For fans of slapstick comedy it is perhaps the funniest sketch ever devised, but Monty Python have revealed John Cleese is just too frail to recreate The Ministry of Silly Walks for their last live shows.
The skit, which was first broadcast in the troupe’s TV series Flying Circus in 1970, features the now 74-year-old attempt to create a new batch of government-approved silly walks.
High-stepping in and out of meetings in the Silly Walks Department on a mission to create increasingly ludicrous gaits, Cleese’s act became an instant classic and one of the British public’s favourite sketches.
But fellow-Python Michael Palin has revealed that his co-star has had too many knee operations to perform the stunt in their upcoming live shows, which are expected to be the group’s final appearance.
He told the The Sunday Times that the reboot -‘Monty Python Live (mostly)’ - will feature a mix of modern references and classic sketches, including the much-loved ‘Dead Parrot’ scene.
“There is a script [for the show],” he said. “It will be the classics from the Dead Parrot to Upper-Class Twits. And it will be the first time we’ve done the Spanish Inquisition on stage.
“That’s what people want to see. I think they’d be horrified if we came up with new stuff. There will be up-to-date references to news events but that could change from night to night.”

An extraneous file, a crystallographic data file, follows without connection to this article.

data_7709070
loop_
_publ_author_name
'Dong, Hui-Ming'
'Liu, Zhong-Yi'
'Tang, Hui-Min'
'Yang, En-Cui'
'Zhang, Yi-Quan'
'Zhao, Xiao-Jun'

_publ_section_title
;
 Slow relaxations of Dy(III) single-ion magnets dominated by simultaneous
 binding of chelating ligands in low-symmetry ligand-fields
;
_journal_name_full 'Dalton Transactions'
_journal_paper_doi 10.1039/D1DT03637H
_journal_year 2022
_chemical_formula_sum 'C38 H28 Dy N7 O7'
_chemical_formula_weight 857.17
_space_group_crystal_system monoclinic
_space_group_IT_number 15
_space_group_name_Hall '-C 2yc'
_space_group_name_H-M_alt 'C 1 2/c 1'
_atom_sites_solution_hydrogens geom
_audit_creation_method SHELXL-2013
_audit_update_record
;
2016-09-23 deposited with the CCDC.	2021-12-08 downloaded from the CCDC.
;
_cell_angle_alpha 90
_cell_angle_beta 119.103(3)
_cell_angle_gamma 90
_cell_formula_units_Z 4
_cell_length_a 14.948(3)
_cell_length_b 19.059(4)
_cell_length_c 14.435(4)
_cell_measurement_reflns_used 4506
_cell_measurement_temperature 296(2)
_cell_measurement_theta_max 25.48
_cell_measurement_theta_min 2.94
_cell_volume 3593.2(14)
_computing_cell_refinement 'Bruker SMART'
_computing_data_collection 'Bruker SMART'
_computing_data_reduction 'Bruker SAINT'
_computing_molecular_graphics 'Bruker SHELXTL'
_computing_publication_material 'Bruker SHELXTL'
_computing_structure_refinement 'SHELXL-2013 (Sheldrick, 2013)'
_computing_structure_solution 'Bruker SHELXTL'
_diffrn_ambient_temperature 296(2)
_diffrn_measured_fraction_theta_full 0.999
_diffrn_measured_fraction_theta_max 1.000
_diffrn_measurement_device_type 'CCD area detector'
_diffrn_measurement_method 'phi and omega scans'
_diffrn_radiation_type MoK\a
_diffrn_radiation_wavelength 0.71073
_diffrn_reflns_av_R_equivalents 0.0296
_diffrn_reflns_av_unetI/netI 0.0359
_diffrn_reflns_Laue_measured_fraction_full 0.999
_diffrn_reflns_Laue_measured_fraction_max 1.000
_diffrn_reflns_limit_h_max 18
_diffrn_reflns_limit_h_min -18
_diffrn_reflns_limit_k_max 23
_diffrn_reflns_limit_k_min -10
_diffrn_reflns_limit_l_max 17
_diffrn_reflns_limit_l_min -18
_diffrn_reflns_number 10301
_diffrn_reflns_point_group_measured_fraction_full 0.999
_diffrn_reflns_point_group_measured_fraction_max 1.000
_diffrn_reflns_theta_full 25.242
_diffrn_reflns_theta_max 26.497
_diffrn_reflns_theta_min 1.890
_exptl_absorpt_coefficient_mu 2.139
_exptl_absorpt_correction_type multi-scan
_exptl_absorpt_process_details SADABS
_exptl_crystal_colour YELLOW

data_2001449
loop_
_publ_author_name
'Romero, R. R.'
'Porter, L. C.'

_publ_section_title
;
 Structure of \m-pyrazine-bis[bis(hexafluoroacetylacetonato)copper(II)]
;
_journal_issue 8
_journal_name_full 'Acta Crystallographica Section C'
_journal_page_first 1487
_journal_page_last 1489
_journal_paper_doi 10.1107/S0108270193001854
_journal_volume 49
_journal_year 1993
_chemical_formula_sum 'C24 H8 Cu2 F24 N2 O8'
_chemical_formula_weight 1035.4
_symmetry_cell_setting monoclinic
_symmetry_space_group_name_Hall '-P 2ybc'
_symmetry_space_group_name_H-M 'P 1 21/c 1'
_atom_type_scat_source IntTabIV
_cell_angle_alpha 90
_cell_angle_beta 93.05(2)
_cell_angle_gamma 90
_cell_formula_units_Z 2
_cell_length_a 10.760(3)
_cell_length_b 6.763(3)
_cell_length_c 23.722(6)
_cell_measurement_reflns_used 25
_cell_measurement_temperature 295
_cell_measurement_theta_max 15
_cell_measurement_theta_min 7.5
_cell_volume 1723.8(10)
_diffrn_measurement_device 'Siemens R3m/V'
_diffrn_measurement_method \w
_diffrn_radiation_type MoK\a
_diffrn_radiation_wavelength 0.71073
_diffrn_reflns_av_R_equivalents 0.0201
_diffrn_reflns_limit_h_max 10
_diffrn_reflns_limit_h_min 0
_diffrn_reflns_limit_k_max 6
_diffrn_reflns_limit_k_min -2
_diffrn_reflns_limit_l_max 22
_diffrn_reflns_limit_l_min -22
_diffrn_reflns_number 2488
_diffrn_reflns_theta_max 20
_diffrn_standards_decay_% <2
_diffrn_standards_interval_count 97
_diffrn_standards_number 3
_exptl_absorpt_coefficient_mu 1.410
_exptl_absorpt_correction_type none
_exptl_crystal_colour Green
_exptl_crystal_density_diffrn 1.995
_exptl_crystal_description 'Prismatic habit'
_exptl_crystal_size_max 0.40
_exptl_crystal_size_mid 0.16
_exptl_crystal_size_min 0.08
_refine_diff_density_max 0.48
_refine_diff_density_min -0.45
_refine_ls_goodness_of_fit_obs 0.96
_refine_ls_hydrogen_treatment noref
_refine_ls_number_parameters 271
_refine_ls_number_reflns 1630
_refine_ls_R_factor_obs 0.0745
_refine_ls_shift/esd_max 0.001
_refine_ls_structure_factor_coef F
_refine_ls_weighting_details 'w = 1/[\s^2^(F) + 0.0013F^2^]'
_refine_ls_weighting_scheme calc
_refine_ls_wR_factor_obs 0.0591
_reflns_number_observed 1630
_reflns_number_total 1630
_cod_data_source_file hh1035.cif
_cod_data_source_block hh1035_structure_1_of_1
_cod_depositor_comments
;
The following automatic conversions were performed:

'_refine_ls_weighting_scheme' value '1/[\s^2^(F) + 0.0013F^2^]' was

He added: “We can still sing, so there will be the songs. John won’t be doing the silly walks because he’s had his knee operations, and those leg kicks were pretty acrobatic.”
Tickets for the shows, which will be performed throughout July at the O2 Arena in London, sold out in less than 45 seconds when they went on sale last month.
Reflecting on the public's for the the show, Palin said: "It's absolutely terrifying. It could go horribly wrong but it could be amazing.
"And that's what makes me want to do it. We'll never do it again so why not just see what happens.
"It's a change from sitting at home with an Ovaltine."
High-stepping in and out of meetings in the Silly Walks Department on a mission to create increasingly ludicrous gaits, Cleese’s act became an instant classic and one of the British public’s favourite sketches
By the way, as of June 3rd, this had over 7 million views on You Tube